Mount Rainier is perhaps the single most impressive mountain in the 48 contiguous United States. It ranks fifth in height, a tiny bit lower than California's Mt. Whitney (14,494'/4418m) and three Sawatch Range peaks in Colorado. And it ranks second to Mount Shasta in total volume for a single peak. But no other peak has the combination of high elevation, massive bulk, and extensive glaciation--and Mt. Rainier stands alone in splendid isolation, with only 40 miles separating sea level at Puget Sound from its glacier-clad summit. No other peak nearby even remotely challenges its supremacy.
In most of the United States, a hike of 3000 vertical feet to the summit of a peak is considered about average; 4000 to 5000 vertical feet is considered a very long and extremely tiring trip, and anything above 6000 vertical feet is rare and devastatingly difficult. However, Mt. Rainier, by its easiet route, requires ascending 9000 vertical feet (that's 2740m for you non-Americans). This distance is the same as for the climb from advance basecamp in the Western Cwm to the summit of Mt. Everest.
Even though Rainier's elevation is low by the standards of the Himalaya and the Andes, there are only 20 mountains on earth have more topographic prominence--it just beats out K2 for spot #21 on the list of most prominence peaks on earth. Mount Whitney, at #81, is the next peak in the contiguous USA on that list.
Mt. Rainier can be seen from 150 miles away, and makes an appropriate design for Washington's license plate, since it's visible from such a large chunk of the state. Looming over Seattle and Tacoma, sometimes above the layer of clouds, Rainier has an overwhelming presence like that of few other peaks in the world.
The upper mountain is covered with large glaciers and snowfields covering over 30 square miles, much of this terrain covered with yawning crevasses.
To the casual tourist or climber, the only current evidence of volcanic activity on the mountain is some ice caves in the small, shallow summit crater, created by steam melting the snow. However, geologists consider Rainier an active volcano, and small eruptions were seen in in 1894-1895. As recently as the year 1400 a devastating lahar from the slopes of the mountain inundated large areas of lowland with thick mud deposits.
As of 2007, the National Park Service allows three professional guide services to conduct clients to the summit of the peak and to offer mountaineering programs on its slopes. A three-day trip generally costs about $800 to $1100 and includes a day of training, a day to hike halfway up the peak, and a long third day when you summit and return to base. See the "Other Web Sites" section above for information from these three companies.
Any well-coordinated and experienced hiker in excellent physical shape can make the climb with the guide services. The biggest variable is the weather--if the date of your scheduled climb is stormy, you might not even make it past the halfway camps of Camp Muir or Camp Schurman (but they still take all your money). Also, be aware that many guided climbs end at the crater rim, a short trip from the true summit at Columbia Crest.
It is certainly possible for very fit and experienced mountaineers to climb the mountain without a guide. You do have to register with the National Park rangers and pay a small fee, but beyond the sheer scale of the peak the easier routes don't present much of a challenge to those used to crossing glaciers. The Camp Muir-Disappointment Cleaver route is usually a wide, trenched-out path made by hundreds of climbers every day, including the 30-strong RMI guided group.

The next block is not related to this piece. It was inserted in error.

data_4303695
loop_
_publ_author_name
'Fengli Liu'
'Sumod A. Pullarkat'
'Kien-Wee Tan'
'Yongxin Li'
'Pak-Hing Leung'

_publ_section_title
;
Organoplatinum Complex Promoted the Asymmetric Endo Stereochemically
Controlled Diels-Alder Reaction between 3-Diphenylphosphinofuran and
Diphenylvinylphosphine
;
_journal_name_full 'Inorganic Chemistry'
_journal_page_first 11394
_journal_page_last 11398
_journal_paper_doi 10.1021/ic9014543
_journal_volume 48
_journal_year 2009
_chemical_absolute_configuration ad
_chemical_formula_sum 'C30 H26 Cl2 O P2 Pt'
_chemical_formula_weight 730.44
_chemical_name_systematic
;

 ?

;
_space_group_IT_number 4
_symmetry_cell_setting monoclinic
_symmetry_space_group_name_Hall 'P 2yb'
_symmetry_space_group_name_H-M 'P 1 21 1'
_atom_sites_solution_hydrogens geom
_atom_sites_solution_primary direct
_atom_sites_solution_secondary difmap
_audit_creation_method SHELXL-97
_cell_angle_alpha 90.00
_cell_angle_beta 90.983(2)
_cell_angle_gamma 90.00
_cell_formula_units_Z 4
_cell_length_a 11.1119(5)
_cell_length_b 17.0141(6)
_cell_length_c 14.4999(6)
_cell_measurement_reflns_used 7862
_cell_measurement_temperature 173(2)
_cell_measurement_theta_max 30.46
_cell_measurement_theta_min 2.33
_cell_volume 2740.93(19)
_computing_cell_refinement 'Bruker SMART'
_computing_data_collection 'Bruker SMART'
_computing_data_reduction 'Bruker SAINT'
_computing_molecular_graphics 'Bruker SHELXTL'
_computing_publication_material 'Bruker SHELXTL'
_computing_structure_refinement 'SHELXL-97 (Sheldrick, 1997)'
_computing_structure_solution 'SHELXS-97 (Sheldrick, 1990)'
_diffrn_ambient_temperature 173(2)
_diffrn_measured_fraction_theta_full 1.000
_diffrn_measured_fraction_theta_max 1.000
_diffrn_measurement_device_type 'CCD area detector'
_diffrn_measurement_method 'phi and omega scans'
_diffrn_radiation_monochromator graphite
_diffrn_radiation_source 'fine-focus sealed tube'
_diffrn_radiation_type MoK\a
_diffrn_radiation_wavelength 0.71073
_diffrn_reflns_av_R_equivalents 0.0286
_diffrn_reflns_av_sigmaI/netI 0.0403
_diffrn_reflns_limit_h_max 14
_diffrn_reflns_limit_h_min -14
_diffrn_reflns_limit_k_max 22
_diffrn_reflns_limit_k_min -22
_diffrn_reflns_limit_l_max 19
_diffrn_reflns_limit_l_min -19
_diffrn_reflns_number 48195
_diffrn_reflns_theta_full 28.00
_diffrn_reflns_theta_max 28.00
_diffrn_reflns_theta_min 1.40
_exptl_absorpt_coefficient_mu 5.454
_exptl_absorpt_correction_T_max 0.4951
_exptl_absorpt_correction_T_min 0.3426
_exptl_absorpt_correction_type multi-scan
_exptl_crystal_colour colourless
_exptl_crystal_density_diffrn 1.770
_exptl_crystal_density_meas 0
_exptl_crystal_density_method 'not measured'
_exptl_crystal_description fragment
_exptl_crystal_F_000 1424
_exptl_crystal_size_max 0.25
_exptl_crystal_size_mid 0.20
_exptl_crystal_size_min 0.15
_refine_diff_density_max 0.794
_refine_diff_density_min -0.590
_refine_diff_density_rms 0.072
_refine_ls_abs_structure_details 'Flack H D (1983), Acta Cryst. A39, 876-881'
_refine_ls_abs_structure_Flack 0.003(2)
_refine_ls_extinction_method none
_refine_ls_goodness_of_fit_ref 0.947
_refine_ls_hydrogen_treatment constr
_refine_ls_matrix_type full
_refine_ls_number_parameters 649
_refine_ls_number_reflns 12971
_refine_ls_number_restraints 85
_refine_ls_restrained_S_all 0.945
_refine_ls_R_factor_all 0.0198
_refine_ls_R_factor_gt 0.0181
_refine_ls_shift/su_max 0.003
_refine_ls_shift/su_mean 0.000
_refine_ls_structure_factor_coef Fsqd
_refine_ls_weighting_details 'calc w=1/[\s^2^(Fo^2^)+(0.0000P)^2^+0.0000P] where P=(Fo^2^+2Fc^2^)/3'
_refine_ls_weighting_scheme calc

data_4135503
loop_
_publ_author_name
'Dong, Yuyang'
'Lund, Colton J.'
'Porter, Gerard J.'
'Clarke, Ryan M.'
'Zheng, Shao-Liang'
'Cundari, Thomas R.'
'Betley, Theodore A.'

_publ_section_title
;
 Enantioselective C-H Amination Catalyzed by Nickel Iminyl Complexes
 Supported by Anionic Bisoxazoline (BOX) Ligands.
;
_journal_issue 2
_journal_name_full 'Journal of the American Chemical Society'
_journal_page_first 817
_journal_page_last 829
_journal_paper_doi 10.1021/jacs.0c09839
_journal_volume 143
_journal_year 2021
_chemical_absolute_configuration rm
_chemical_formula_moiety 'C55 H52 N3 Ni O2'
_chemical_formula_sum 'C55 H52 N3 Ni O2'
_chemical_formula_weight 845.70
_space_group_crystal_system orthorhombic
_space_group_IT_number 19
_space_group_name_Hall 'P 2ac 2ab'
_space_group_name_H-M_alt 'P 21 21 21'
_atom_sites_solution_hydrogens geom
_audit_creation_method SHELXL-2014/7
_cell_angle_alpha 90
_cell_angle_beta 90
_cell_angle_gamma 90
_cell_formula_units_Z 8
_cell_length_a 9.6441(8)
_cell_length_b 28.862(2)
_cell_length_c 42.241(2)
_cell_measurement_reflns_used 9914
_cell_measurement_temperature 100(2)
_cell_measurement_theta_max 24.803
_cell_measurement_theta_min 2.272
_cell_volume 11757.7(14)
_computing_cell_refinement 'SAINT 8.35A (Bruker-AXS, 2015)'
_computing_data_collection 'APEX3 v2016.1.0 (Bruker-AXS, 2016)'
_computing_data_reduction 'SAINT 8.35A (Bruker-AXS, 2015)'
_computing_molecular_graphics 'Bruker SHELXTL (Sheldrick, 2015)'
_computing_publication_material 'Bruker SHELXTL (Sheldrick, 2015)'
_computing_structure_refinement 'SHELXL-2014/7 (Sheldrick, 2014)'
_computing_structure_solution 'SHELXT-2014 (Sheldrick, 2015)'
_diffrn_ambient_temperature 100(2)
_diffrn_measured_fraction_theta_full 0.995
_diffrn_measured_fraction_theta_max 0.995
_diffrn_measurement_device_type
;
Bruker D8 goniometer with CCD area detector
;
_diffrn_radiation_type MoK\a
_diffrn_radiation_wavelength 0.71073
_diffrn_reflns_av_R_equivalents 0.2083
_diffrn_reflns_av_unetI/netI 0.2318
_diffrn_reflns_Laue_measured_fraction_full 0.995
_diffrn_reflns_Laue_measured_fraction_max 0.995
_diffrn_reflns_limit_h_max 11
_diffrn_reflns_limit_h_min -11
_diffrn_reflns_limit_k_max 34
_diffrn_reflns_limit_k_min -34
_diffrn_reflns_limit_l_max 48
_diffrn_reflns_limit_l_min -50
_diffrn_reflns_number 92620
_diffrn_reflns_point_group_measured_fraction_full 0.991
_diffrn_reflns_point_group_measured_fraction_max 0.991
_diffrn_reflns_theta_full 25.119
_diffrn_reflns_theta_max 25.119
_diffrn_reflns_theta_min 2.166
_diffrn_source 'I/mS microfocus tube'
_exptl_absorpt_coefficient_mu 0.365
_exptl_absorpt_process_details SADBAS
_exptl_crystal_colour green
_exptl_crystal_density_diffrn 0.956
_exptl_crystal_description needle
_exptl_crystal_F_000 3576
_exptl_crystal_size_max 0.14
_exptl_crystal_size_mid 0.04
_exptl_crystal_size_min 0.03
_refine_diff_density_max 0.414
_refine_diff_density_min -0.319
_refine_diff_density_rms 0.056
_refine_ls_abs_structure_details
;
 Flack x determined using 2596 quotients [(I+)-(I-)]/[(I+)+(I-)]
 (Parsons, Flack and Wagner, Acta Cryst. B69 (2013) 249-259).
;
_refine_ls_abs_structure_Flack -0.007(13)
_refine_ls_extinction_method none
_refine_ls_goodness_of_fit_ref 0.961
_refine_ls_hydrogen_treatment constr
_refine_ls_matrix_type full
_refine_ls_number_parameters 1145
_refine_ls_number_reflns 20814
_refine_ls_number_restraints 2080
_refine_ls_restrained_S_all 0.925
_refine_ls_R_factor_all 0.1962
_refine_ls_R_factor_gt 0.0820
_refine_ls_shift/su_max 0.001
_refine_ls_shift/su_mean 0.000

Other routes offer more solitude and/or challenge. The Interglacier-Emmons Glacier route is the second most-used, and avoids the crumbly rock of the Disappointment Cleaver for an endless glacier trudge. The Liberty Ridge on the northwest is perhaps the most famous of the more difficult routes, which vary all the way to the nearly-impossible Willis Wall, a 4000-foot north face of crumbling rock and ice.
A few tips for those considering doing the Camp Muir-Disappointment Cleaver route without a guide:
1. Be in excellent physical condition. I've heard that climbing Rainier is like running a marathon, so a training regimen beforehand is a good idea. Recent (within the past week) high-altitude expeience, such as time spent scrambling in Colorado, is a help, too.
2. Wait for good weather. Storms on this mountain can be horrible, but summer usually sees several good, long stretches of sunny, cloudless, and settled weather. Not having strict time constraints and waiting for one of
these periods is a good idea.
3. Water, water, and water. Drink lots of it. Plan to spend several hours at Camp Muir melting snow, and leaving for the summit with a gallon per person is not unreasonable at all.
4. Leave early--both from Paradise on the first day, so you can get your camp set up, melt snow, and acclimatize in the afternoon--and from Camp Muir. RMI starts out at about 1 AM, and leaving at midnight is pretty common. Fresh lithium batteries in the headlamp help keep a good beam for the hours of hiking up in the predawn chill.
5. Early season (through mid-July) is usually better than later, since by August the crevasses have opened up into yawning chasms that often take lots of time to circumvent.
6. Know how to do pulley systems for crevasse rescue. Crevasse falls along the heavily used routes are rare, and there are usually lots of people around to help pull someone out, but you shouldn't count on that. Buy a good book on the subject and practice it as much as possible.
7. A party size of three or four is best. Two-person crevasse rescue can be dicey, and solo climbing is reckless and heavily frowned upon by the park service.